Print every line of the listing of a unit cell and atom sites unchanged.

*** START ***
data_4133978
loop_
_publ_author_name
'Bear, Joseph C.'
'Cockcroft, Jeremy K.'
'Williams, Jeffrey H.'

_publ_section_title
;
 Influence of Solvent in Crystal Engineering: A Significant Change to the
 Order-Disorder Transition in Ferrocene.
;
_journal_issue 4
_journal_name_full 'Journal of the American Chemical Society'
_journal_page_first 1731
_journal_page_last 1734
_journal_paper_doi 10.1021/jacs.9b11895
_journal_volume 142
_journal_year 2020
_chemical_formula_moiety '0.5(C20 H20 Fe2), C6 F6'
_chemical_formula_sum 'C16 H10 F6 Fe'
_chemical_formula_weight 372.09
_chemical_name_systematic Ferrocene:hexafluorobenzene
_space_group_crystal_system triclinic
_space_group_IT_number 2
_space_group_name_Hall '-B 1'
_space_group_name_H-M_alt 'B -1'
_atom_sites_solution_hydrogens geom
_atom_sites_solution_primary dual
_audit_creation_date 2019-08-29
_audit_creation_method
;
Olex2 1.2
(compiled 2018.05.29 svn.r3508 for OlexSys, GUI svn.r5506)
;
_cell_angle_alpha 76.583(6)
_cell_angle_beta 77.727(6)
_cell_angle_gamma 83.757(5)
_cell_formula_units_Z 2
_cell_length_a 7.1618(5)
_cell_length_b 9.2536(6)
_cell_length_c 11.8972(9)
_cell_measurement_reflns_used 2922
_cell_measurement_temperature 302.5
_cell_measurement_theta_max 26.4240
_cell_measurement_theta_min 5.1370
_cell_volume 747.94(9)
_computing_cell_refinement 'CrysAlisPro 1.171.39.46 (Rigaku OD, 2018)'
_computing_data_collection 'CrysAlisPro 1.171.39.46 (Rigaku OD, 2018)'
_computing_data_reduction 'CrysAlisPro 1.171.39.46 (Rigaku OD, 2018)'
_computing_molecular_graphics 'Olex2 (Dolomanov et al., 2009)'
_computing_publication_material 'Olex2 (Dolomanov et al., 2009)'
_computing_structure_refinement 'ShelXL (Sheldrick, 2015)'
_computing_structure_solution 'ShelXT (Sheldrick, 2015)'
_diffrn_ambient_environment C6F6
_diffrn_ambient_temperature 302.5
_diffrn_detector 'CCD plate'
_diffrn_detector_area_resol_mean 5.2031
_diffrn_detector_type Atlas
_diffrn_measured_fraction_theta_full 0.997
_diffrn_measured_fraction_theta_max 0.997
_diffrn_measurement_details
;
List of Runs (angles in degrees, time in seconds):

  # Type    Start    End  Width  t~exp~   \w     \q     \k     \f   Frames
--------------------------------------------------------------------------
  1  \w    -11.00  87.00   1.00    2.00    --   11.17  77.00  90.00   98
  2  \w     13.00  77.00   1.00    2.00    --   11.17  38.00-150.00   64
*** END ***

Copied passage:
data_4133978
loop_
_publ_author_name
'Bear, Joseph C.'
'Cockcroft, Jeremy K.'
'Williams, Jeffrey H.'

_publ_section_title
;
 Influence of Solvent in Crystal Engineering: A Significant Change to the
 Order-Disorder Transition in Ferrocene.
;
_journal_issue 4
_journal_name_full 'Journal of the American Chemical Society'
_journal_page_first 1731
_journal_page_last 1734
_journal_paper_doi 10.1021/jacs.9b11895
_journal_volume 142
_journal_year 2020
_chemical_formula_moiety '0.5(C20 H20 Fe2), C6 F6'
_chemical_formula_sum 'C16 H10 F6 Fe'
_chemical_formula_weight 372.09
_chemical_name_systematic Ferrocene:hexafluorobenzene
_space_group_crystal_system triclinic
_space_group_IT_number 2
_space_group_name_Hall '-B 1'
_space_group_name_H-M_alt 'B -1'
_atom_sites_solution_hydrogens geom
_atom_sites_solution_primary dual
_audit_creation_date 2019-08-29
_audit_creation_method
;
Olex2 1.2
(compiled 2018.05.29 svn.r3508 for OlexSys, GUI svn.r5506)
;
_cell_angle_alpha 76.583(6)
_cell_angle_beta 77.727(6)
_cell_angle_gamma 83.757(5)
_cell_formula_units_Z 2
_cell_length_a 7.1618(5)
_cell_length_b 9.2536(6)
_cell_length_c 11.8972(9)
_cell_measurement_reflns_used 2922
_cell_measurement_temperature 302.5
_cell_measurement_theta_max 26.4240
_cell_measurement_theta_min 5.1370
_cell_volume 747.94(9)
_computing_cell_refinement 'CrysAlisPro 1.171.39.46 (Rigaku OD, 2018)'
_computing_data_collection 'CrysAlisPro 1.171.39.46 (Rigaku OD, 2018)'
_computing_data_reduction 'CrysAlisPro 1.171.39.46 (Rigaku OD, 2018)'
_computing_molecular_graphics 'Olex2 (Dolomanov et al., 2009)'
_computing_publication_material 'Olex2 (Dolomanov et al., 2009)'
_computing_structure_refinement 'ShelXL (Sheldrick, 2015)'
_computing_structure_solution 'ShelXT (Sheldrick, 2015)'
_diffrn_ambient_environment C6F6
_diffrn_ambient_temperature 302.5
_diffrn_detector 'CCD plate'
_diffrn_detector_area_resol_mean 5.2031
_diffrn_detector_type Atlas
_diffrn_measured_fraction_theta_full 0.997
_diffrn_measured_fraction_theta_max 0.997
_diffrn_measurement_details
;
List of Runs (angles in degrees, time in seconds):

  # Type    Start    End  Width  t~exp~   \w     \q     \k     \f   Frames
--------------------------------------------------------------------------
  1  \w    -11.00  87.00   1.00    2.00    --   11.17  77.00  90.00   98
  2  \w     13.00  77.00   1.00    2.00    --   11.17  38.00-150.00   64